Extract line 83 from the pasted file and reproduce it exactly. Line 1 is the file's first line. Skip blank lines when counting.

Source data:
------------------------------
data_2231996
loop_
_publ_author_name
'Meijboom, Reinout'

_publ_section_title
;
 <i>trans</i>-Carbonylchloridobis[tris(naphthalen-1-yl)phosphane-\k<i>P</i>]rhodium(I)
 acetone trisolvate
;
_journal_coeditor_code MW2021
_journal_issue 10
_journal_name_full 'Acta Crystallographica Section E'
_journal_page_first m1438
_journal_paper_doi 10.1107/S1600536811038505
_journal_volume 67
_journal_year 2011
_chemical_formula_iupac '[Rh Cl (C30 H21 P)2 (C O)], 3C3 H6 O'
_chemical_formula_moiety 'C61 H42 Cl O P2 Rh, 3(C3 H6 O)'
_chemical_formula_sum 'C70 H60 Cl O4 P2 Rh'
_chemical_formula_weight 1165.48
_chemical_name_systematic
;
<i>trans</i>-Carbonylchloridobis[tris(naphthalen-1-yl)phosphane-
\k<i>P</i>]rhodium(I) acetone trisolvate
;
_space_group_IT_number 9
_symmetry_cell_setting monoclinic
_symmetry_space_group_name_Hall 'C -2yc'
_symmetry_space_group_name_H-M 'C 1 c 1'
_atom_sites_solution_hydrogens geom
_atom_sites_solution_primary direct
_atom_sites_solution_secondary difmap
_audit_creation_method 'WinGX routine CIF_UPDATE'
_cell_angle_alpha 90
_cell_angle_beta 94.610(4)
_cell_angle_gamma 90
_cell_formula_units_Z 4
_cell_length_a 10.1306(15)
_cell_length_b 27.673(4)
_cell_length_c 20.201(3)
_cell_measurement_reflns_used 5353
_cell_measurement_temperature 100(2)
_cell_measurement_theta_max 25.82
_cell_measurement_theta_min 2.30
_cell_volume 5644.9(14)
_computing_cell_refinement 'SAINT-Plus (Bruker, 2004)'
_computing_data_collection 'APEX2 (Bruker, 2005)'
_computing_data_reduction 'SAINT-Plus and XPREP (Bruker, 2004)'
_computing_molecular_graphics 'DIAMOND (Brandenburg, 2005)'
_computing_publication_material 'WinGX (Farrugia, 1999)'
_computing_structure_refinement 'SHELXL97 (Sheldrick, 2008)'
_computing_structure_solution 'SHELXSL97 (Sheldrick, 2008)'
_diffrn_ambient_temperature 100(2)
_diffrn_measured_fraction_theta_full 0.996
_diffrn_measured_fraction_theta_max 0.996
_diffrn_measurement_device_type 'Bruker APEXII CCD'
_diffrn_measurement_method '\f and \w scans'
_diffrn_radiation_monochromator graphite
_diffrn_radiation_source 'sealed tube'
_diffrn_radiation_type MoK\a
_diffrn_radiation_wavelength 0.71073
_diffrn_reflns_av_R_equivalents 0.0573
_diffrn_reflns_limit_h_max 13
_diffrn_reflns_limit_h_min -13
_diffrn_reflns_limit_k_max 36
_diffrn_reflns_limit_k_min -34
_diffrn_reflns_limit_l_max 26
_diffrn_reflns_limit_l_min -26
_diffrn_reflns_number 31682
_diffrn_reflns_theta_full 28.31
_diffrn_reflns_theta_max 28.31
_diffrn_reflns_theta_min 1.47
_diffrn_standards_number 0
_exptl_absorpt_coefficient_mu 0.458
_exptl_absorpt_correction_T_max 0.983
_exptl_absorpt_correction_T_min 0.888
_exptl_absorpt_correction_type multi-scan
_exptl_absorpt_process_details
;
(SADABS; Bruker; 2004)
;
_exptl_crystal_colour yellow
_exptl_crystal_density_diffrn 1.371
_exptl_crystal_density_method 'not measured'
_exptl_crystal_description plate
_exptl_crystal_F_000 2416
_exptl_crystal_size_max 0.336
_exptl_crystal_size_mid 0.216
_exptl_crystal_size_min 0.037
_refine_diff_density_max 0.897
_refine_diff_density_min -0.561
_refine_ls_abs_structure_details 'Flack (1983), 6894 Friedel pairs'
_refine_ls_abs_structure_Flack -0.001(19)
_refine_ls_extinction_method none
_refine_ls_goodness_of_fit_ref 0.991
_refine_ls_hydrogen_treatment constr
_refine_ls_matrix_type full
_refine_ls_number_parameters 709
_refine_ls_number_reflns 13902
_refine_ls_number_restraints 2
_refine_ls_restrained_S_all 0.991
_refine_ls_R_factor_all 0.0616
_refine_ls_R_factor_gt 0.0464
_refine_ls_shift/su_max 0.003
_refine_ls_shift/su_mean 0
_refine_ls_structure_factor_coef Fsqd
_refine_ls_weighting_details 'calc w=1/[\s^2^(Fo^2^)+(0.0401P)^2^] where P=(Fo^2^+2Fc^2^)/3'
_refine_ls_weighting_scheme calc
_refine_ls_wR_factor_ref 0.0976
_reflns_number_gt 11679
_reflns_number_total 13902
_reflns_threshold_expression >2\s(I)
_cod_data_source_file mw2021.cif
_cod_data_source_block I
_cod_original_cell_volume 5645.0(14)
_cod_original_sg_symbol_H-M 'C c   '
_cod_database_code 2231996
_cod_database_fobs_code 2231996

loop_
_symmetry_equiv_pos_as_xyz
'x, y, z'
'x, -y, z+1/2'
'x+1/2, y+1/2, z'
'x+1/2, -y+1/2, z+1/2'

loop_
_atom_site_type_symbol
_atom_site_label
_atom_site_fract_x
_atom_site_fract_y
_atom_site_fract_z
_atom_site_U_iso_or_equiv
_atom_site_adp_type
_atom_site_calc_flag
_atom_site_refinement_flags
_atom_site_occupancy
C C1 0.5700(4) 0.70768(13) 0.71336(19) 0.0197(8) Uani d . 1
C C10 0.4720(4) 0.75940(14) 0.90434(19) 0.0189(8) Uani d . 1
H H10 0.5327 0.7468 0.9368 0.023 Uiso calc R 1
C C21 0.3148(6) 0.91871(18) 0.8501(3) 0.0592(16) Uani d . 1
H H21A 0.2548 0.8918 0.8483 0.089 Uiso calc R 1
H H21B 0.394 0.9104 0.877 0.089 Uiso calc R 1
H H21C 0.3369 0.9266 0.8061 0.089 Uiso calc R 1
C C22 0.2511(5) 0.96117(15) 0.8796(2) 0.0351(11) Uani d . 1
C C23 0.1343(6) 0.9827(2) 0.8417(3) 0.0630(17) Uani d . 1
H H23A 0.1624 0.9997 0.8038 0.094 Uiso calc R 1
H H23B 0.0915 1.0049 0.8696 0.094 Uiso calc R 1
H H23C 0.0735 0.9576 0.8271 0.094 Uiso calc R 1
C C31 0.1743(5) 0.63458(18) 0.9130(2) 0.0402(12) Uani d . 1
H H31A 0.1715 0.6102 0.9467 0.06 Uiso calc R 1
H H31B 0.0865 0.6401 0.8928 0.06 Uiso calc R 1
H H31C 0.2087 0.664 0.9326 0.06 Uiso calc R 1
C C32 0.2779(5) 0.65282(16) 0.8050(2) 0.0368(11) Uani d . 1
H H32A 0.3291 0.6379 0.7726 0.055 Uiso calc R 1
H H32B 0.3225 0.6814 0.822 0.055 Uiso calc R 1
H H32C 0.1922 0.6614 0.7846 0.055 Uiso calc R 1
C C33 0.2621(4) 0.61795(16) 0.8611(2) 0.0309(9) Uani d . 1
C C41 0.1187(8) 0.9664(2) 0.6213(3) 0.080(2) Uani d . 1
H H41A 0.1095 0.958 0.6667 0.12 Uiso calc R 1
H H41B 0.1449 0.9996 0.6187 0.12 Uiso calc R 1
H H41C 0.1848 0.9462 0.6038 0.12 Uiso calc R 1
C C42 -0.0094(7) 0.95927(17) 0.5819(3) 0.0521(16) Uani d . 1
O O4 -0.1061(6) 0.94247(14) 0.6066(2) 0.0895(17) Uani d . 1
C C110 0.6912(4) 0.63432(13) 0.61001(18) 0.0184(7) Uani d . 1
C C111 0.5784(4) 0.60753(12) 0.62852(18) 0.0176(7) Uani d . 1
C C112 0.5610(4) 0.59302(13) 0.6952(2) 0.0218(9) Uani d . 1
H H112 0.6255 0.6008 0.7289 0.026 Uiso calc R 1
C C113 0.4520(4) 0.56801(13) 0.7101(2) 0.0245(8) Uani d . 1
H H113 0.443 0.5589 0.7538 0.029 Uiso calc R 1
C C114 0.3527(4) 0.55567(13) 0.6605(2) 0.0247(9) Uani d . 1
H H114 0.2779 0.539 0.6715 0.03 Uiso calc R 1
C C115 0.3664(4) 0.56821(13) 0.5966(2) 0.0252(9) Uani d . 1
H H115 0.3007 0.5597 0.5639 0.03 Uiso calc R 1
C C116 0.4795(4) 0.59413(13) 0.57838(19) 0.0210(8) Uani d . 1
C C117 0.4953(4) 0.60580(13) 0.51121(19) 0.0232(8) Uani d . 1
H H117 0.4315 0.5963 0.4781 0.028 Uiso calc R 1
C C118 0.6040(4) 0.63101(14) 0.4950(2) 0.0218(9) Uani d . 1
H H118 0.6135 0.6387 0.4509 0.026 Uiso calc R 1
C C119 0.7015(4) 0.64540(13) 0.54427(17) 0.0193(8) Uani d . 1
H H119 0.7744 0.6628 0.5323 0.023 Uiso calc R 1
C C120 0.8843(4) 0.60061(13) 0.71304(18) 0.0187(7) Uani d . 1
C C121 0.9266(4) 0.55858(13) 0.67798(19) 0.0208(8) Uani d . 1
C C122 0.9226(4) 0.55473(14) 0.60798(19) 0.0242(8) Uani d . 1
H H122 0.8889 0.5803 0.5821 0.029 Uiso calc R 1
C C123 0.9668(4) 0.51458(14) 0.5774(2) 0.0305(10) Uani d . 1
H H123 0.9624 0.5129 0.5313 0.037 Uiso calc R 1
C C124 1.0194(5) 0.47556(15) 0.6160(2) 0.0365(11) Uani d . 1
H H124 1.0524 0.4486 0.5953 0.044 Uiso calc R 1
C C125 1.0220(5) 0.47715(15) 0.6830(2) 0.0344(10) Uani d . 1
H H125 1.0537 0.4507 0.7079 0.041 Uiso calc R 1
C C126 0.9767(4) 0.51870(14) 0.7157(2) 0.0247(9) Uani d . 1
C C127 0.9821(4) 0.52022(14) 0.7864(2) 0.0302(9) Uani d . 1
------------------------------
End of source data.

_exptl_crystal_density_diffrn 1.371